Therefore, at this point in the text, Aristotle must start anew and do his best to discover a better way of distinguishing himself from his intellectualist adversary. The search for this sort of distinction motivates book VII: Socrates thought that akrasia was impossible, and Aristotle denies that this is so -- and so here, surely, Aristotle has a clear contrast that will allow him to differentiate his own position from Socratic intellectualism once and for all. And, at first, it looks like Aristotle is successful: while Socrates thinks that ignorance alone explains why people reach the wrong ethical conclusions, Aristotle believes that an agent adopts an incorrect premise in the moment of decision-making because of a "physiological" cause. Yet, as Aristotle delves deeper into the issue of akrasia, he finds that the explanation for why some people are able to preserve true opinions in spite of such causes is that they possess phronēsis … much as Socrates himself would have maintained (Chapter 5).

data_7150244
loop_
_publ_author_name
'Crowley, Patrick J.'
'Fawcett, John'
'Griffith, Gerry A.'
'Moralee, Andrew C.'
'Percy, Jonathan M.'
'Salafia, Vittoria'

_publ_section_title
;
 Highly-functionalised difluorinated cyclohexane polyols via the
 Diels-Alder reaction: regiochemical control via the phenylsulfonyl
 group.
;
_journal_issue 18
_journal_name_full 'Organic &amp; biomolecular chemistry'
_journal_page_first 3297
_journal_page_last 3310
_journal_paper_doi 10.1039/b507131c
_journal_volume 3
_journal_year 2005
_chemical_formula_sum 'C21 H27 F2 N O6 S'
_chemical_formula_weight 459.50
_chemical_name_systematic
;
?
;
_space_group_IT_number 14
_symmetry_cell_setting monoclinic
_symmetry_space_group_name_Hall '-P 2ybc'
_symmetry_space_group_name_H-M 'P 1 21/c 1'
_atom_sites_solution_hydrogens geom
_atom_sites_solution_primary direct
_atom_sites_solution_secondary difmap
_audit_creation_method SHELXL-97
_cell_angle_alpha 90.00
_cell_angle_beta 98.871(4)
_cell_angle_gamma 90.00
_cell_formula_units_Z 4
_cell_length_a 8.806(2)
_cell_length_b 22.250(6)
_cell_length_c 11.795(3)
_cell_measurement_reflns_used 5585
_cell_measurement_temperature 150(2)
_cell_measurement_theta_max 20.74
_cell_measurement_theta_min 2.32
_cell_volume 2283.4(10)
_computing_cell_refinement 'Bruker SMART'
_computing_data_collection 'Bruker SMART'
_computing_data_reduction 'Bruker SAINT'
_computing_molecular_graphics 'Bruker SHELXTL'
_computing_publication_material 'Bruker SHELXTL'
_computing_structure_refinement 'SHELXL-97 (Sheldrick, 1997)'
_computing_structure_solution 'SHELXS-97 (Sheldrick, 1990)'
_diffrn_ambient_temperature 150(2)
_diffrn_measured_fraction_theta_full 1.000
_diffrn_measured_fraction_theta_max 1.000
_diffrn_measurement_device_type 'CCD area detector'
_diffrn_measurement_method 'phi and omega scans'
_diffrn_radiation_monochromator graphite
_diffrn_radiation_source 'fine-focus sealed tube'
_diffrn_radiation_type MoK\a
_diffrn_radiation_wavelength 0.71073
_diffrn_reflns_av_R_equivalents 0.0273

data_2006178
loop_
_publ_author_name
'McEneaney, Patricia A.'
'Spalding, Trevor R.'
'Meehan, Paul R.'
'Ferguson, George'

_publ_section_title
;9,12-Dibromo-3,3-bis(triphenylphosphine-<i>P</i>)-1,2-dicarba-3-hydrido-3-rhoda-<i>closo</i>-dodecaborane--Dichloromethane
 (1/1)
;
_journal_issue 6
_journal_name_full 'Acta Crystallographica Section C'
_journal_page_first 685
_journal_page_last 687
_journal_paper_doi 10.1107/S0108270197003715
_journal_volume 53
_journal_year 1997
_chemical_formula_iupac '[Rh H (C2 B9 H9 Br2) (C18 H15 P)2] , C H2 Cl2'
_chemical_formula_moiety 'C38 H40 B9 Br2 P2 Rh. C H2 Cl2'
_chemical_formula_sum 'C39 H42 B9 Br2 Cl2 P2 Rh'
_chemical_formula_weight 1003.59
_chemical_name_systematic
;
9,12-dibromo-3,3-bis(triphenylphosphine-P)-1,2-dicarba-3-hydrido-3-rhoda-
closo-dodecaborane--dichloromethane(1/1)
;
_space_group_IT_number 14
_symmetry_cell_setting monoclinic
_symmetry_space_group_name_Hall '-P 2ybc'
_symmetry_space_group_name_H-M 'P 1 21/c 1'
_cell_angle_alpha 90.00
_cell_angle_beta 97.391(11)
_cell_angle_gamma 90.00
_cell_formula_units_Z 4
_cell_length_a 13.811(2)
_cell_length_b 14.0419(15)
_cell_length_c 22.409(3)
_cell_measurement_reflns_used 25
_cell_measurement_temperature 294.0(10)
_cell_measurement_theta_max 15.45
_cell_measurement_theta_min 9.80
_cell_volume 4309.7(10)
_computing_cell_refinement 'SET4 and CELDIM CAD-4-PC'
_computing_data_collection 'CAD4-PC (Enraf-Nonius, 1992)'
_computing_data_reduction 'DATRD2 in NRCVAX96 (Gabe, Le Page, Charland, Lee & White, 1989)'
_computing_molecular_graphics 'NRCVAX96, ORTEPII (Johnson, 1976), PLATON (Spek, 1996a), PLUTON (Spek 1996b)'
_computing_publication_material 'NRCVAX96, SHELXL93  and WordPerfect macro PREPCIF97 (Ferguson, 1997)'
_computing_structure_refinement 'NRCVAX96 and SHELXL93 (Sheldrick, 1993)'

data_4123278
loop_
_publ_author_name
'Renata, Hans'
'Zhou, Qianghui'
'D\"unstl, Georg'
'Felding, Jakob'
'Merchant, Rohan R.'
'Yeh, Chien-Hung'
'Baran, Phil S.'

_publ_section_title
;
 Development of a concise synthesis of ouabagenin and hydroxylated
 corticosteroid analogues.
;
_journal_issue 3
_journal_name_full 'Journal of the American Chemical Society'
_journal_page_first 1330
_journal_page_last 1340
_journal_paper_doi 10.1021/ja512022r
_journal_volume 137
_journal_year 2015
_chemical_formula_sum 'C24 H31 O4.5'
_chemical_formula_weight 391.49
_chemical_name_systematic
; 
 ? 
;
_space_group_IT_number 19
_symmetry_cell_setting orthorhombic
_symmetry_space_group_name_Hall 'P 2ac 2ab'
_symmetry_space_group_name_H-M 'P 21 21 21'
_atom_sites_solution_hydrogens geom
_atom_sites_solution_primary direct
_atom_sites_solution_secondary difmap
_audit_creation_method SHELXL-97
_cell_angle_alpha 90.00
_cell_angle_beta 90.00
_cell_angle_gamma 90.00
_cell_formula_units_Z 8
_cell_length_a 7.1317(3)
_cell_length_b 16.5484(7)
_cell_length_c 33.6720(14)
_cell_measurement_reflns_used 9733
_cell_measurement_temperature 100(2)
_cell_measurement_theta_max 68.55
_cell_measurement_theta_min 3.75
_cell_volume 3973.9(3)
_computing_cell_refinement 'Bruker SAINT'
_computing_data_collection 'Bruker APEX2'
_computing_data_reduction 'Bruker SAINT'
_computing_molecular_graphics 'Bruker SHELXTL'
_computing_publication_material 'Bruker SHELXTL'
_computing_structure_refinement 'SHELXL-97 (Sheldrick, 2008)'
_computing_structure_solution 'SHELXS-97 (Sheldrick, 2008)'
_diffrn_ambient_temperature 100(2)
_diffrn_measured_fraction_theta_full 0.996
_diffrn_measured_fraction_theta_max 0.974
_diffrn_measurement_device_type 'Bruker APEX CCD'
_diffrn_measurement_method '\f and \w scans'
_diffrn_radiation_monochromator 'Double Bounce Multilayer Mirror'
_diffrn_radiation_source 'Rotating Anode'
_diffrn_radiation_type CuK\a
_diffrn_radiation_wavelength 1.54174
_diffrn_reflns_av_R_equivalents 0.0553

Once again, Aristotle did his best to distance his own theory from intellectualism, only to be driven back into the Socratic fold. And now, with two failed attempts behind him, it is as if Aristotle throws in the towel and completely surrenders to Socrates in books VIII through X. First, when describing the complete friendship that can only take place among the virtuous, Aristotle jettisons the metaphysical account of a soul according to which it is a whole with parts, replacing this account with "the logic of essence, which makes mind, whatever its variety of functions, the unifying principle of identity that constitutes a self" (p. 173). Virtuous people are no longer those who harmonize an idiosyncratic batch of irrational and rational parts, but rather those who cultivate impersonal and anonymous minds. This metaphysical alteration of the soul also makes possible a grand reconciliation of what had been an on-going tension between ethical excellence and intellectual excellence, politics and the philosophical search for truth. All the way back in book I of the Ethics it was clear that the sorts of friendships one finds in a political community are necessary for human flourishing; but now we learn that perfect versions of such political friendships involve minds interacting with one another. In other words, books VIII and IX show us that political friendship culminates in the friendship of philosophers centered upon dialogue (Chapter 6). When, then, Aristotle adopts an "exclusivist" conception of happiness near the end of the Ethics, dramatically reversing himself on so many crucial issues and adopting a position that even makes it look as if it was a mistake to suggest that the soul depends on body, readers should see that Aristotle has succumbed to Socrates. Indeed, having reached the conclusion of the Ethics, and now in a position to reflect upon the entire course of the argument, we can see that this work does not simply end with Socratic doctrine. On the contrary, we can see that the entire Nicomachean Ethics has been a certain kind of deed -- an on-going dialogue among philosophers. Aristotle has spent ten books articulating the give-and-take between a "Socratic" view and his own extreme anti-"Socratic" view, ending with the paradoxical claim that our ethical actions should be oriented around non-ethical theoretical contemplation. The Ethics has been an Aristotelian version of a Platonic dialogue (Chapter 7).